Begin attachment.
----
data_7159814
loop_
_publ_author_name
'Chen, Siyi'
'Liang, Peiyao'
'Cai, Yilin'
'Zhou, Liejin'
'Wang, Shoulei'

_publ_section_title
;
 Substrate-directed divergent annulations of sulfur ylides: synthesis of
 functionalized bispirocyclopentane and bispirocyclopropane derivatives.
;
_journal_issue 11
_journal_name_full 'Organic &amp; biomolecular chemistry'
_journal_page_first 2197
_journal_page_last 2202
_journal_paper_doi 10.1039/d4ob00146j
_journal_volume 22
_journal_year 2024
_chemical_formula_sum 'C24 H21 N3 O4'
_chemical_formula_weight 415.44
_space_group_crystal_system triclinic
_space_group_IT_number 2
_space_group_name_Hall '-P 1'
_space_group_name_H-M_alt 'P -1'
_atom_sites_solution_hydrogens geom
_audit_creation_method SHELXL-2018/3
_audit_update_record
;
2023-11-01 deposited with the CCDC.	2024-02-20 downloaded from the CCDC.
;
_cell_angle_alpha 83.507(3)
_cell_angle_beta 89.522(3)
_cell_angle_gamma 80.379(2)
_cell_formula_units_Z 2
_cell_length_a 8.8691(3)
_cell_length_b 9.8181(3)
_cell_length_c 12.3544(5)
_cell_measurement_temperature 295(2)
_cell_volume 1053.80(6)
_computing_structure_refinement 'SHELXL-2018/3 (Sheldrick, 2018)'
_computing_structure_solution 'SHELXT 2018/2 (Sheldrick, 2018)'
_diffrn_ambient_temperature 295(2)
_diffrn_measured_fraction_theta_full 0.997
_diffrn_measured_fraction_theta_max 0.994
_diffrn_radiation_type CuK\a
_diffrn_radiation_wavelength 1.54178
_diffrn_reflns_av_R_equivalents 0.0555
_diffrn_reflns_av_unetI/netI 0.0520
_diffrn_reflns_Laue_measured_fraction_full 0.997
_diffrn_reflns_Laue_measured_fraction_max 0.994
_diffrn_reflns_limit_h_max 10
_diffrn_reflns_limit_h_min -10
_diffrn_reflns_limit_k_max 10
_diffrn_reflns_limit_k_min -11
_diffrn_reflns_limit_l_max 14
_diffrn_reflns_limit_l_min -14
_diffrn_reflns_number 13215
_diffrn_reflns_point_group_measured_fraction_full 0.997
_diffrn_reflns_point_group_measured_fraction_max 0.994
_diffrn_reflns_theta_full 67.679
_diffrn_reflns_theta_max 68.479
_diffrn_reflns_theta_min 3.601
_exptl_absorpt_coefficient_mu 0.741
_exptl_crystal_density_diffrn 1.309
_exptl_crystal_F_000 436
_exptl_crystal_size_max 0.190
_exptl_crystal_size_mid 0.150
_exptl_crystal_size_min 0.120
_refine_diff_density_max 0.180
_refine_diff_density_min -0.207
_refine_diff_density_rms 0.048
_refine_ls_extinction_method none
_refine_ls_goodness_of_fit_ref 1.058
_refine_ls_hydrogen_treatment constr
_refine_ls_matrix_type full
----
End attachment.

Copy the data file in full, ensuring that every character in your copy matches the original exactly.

data_7159814
loop_
_publ_author_name
'Chen, Siyi'
'Liang, Peiyao'
'Cai, Yilin'
'Zhou, Liejin'
'Wang, Shoulei'

_publ_section_title
;
 Substrate-directed divergent annulations of sulfur ylides: synthesis of
 functionalized bispirocyclopentane and bispirocyclopropane derivatives.
;
_journal_issue 11
_journal_name_full 'Organic &amp; biomolecular chemistry'
_journal_page_first 2197
_journal_page_last 2202
_journal_paper_doi 10.1039/d4ob00146j
_journal_volume 22
_journal_year 2024
_chemical_formula_sum 'C24 H21 N3 O4'
_chemical_formula_weight 415.44
_space_group_crystal_system triclinic
_space_group_IT_number 2
_space_group_name_Hall '-P 1'
_space_group_name_H-M_alt 'P -1'
_atom_sites_solution_hydrogens geom
_audit_creation_method SHELXL-2018/3
_audit_update_record
;
2023-11-01 deposited with the CCDC.	2024-02-20 downloaded from the CCDC.
;
_cell_angle_alpha 83.507(3)
_cell_angle_beta 89.522(3)
_cell_angle_gamma 80.379(2)
_cell_formula_units_Z 2
_cell_length_a 8.8691(3)
_cell_length_b 9.8181(3)
_cell_length_c 12.3544(5)
_cell_measurement_temperature 295(2)
_cell_volume 1053.80(6)
_computing_structure_refinement 'SHELXL-2018/3 (Sheldrick, 2018)'
_computing_structure_solution 'SHELXT 2018/2 (Sheldrick, 2018)'
_diffrn_ambient_temperature 295(2)
_diffrn_measured_fraction_theta_full 0.997
_diffrn_measured_fraction_theta_max 0.994
_diffrn_radiation_type CuK\a
_diffrn_radiation_wavelength 1.54178
_diffrn_reflns_av_R_equivalents 0.0555
_diffrn_reflns_av_unetI/netI 0.0520
_diffrn_reflns_Laue_measured_fraction_full 0.997
_diffrn_reflns_Laue_measured_fraction_max 0.994
_diffrn_reflns_limit_h_max 10
_diffrn_reflns_limit_h_min -10
_diffrn_reflns_limit_k_max 10
_diffrn_reflns_limit_k_min -11
_diffrn_reflns_limit_l_max 14
_diffrn_reflns_limit_l_min -14
_diffrn_reflns_number 13215
_diffrn_reflns_point_group_measured_fraction_full 0.997
_diffrn_reflns_point_group_measured_fraction_max 0.994
_diffrn_reflns_theta_full 67.679
_diffrn_reflns_theta_max 68.479
_diffrn_reflns_theta_min 3.601
_exptl_absorpt_coefficient_mu 0.741
_exptl_crystal_density_diffrn 1.309
_exptl_crystal_F_000 436
_exptl_crystal_size_max 0.190
_exptl_crystal_size_mid 0.150
_exptl_crystal_size_min 0.120
_refine_diff_density_max 0.180
_refine_diff_density_min -0.207
_refine_diff_density_rms 0.048
_refine_ls_extinction_method none
_refine_ls_goodness_of_fit_ref 1.058
_refine_ls_hydrogen_treatment constr
_refine_ls_matrix_type full